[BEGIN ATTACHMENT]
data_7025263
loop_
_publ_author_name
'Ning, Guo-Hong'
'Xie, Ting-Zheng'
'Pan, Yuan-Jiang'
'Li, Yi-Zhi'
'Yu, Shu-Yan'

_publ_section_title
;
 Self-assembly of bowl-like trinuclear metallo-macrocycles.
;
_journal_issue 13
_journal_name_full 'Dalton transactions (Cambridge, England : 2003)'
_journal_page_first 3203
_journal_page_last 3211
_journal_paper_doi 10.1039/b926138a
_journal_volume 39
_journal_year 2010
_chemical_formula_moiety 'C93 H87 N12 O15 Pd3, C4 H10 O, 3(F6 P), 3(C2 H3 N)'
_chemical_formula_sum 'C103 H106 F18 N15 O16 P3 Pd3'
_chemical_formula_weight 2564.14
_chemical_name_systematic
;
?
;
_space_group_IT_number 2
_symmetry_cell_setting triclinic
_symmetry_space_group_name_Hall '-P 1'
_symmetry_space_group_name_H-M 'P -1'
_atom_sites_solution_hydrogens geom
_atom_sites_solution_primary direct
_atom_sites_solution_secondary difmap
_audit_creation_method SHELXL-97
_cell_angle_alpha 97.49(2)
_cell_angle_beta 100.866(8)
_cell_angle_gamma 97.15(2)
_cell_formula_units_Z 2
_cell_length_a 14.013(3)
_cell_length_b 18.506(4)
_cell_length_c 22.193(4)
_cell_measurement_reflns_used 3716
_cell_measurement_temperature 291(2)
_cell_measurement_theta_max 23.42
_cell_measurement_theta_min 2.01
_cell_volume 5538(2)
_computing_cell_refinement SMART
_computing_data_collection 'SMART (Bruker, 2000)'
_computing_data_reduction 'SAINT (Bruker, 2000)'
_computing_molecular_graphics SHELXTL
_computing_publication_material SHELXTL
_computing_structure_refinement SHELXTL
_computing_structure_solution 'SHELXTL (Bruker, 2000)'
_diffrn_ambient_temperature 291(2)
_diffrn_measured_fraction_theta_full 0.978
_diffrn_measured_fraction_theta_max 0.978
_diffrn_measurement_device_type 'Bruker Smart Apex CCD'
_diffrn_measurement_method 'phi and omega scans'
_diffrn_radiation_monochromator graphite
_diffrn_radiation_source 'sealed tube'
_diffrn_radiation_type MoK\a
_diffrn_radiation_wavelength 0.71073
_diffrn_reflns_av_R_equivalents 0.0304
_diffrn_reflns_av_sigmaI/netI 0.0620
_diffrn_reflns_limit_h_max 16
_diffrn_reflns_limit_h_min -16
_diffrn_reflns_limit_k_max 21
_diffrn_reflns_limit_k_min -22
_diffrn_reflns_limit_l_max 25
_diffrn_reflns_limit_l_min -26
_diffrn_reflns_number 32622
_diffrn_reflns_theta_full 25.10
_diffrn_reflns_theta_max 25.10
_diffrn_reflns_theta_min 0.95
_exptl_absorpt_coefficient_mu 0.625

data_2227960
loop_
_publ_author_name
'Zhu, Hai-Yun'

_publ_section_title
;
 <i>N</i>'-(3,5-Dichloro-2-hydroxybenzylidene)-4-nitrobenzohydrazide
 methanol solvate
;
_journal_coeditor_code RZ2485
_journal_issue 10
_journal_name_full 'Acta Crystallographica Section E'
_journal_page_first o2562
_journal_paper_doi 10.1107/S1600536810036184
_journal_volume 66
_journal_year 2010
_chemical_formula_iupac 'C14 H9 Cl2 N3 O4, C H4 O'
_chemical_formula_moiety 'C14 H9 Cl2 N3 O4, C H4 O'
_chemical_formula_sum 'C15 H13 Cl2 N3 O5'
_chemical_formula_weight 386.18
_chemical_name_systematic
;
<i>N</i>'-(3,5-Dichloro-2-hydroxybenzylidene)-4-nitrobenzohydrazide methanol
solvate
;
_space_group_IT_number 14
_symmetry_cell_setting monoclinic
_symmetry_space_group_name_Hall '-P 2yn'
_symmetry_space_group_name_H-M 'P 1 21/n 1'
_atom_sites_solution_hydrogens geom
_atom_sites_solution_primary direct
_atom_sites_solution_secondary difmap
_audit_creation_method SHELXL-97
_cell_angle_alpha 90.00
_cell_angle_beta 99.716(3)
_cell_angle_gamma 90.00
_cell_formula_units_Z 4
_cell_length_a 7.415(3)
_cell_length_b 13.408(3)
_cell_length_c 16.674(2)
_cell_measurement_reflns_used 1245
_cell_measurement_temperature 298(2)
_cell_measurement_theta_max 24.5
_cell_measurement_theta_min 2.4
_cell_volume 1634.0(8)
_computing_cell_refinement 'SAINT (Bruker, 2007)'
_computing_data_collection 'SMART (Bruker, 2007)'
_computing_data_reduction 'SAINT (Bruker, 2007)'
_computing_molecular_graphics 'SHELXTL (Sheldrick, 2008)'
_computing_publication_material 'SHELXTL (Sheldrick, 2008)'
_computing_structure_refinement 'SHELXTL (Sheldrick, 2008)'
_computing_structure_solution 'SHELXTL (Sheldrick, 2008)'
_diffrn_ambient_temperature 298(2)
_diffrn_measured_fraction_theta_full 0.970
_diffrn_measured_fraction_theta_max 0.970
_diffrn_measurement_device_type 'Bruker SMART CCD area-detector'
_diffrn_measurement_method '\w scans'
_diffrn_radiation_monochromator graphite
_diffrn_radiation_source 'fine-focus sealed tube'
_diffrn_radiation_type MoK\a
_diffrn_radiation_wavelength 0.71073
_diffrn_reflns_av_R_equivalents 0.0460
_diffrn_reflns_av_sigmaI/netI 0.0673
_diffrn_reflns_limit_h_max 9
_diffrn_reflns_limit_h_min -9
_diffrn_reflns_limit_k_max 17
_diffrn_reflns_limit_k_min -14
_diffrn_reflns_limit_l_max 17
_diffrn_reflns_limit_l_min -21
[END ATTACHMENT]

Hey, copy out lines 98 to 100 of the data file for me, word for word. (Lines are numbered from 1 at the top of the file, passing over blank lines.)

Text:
<i>N</i>'-(3,5-Dichloro-2-hydroxybenzylidene)-4-nitrobenzohydrazide methanol
solvate
;